Professional Beauty
Professional Beauty


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treatment developer

How to make it as a…

Career Path

1. Industry experience is a must

“After working as a therapist, I joined skincare brand Decléor 20 years ago as an assistant training manager and worked my way up to education director, which encompasses a lot of treatment development. I designed my first treatments in 2001, refreshing the brand’s facial protocols, and I’ve been doing it ever since.

“I also work independently, creating signature rituals for places such as Ragdale Hall in Melton Mowbray, Titanic Spa in Yorkshire and the Center Parcs spas. To be a treatment developer, you need to have a minimum of five years’ experience in lots of environments – large spas and high-street salons – and ideally have your teacher training qualification.”

2. Partner with a brand

“I’d advise partnering with a brand you trust and have seen results with, joining them from an educational point of view as this is where treatment development happens. There are therapists not connected to brands who design treatments but it’s a much harder route because it means going out there as a solo consultant, and unless you’re well known or have a loyal celebrity following, it’s tough getting jobs.”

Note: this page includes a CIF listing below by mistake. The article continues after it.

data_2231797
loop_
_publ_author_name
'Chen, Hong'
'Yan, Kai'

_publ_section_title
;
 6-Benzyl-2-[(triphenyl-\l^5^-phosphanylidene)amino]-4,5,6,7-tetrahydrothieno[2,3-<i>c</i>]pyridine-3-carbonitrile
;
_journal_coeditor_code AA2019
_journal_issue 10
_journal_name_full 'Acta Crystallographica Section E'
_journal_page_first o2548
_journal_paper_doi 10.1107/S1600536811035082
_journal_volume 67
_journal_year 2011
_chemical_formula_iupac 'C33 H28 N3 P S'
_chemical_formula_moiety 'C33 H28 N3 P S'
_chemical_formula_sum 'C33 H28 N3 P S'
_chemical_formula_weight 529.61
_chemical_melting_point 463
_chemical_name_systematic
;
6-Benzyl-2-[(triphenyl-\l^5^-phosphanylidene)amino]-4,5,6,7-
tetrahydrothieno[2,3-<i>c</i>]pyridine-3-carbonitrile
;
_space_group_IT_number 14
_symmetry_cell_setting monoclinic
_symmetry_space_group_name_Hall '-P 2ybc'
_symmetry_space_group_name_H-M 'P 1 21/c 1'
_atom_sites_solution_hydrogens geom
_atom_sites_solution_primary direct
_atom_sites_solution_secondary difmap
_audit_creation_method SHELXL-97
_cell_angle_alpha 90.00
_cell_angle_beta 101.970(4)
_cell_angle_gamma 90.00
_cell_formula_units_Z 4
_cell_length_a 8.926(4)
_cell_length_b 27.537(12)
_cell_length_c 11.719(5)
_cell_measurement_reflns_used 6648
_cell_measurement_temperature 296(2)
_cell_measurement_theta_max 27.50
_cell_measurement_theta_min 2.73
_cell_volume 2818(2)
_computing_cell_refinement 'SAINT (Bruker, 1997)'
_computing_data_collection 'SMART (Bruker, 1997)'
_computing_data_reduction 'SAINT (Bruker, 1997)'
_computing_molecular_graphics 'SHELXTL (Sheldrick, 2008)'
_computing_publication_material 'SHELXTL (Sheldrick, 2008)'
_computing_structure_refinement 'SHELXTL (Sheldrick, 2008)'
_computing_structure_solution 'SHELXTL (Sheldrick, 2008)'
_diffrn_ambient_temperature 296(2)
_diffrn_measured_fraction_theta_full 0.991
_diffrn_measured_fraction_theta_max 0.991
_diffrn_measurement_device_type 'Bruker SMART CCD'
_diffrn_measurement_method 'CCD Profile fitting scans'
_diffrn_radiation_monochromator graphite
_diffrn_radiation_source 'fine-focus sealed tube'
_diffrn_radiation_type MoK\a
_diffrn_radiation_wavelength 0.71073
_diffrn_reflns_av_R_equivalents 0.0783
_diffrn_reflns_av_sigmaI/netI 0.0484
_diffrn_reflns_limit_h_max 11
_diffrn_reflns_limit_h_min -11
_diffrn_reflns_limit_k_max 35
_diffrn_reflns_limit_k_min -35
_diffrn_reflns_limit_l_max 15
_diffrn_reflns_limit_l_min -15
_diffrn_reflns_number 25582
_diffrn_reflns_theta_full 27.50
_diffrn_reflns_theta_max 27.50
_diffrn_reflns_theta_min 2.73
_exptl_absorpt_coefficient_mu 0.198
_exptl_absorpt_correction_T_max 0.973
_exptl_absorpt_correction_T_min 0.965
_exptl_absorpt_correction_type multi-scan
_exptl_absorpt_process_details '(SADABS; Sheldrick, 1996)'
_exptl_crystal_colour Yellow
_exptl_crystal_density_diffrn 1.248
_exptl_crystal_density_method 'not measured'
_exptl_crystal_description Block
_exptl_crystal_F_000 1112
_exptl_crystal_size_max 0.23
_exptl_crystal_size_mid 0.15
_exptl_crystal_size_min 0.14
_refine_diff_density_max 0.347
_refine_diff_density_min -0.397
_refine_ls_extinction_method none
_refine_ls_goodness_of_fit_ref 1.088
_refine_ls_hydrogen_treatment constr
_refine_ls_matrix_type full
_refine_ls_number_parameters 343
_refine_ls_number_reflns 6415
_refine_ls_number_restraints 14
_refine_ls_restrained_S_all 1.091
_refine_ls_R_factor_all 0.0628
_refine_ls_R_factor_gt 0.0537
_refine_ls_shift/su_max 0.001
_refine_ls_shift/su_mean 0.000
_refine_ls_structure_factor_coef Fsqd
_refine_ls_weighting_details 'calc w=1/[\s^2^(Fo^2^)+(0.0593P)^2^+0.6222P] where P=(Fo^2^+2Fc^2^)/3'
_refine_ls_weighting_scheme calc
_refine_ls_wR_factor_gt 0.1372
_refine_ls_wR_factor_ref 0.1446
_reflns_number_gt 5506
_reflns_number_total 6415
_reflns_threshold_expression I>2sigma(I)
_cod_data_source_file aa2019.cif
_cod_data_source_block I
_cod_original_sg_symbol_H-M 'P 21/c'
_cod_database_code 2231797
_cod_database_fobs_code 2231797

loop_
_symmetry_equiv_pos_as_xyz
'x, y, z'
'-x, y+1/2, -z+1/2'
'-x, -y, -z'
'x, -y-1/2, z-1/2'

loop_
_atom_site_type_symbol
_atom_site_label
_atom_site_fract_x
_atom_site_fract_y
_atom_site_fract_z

3. Ask for a clear brief

“It’s easier to create treatments when spas give you a concept because you can hone in on their vision. For example, if the owner wants a 60-minute body treatment that’s relaxing or a 75-minute facial that’s really lifting, it gives you a framework to build on. It’s harder when there’s no vision because then you’ve got no direction about the type of experience they want for their customer.”

4. Protocols should tick several boxes

“You need to be patient as it takes a minimum of three months to create a treatment and put the protocol through its paces, ensuring it hits all targets. This is the part of the process where you can get creative, practising moves and creating different techniques. One of the key things is to make sure it’s doable in the allotted time. If therapists feel rushed then they won’t engage with the client, resulting in the customer feeling rushed too.”

5. You have to gather feedback

“You need to practise the treatment a lot, making sure the result on the brief is what clients are getting in the treatment room. Use a mix of models – marketers tell you whether it meets the brief, end-consumers give good critique of the experience and results, and therapists tell you if it was interesting to perform.

“Therapists’ feedback is very important. When you’re in a room doing treatment after treatment there’s nothing worse than performing something that’s not engaging.”

6. Be detail-orientated

“My biggest frustration is when people design protocols that say the therapist can do their own massage in a facial because that’s not helpful for those new to the industry. For seasoned therapists it’s fine because they know what techniques work and why, but younger therapists want guidance and expertise, otherwise they just default to the massage they learned at college.”

This article appears in the Professional Beauty April 2018 Issue of Professional Beauty

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This article appears in the Professional Beauty April 2018 Issue of Professional Beauty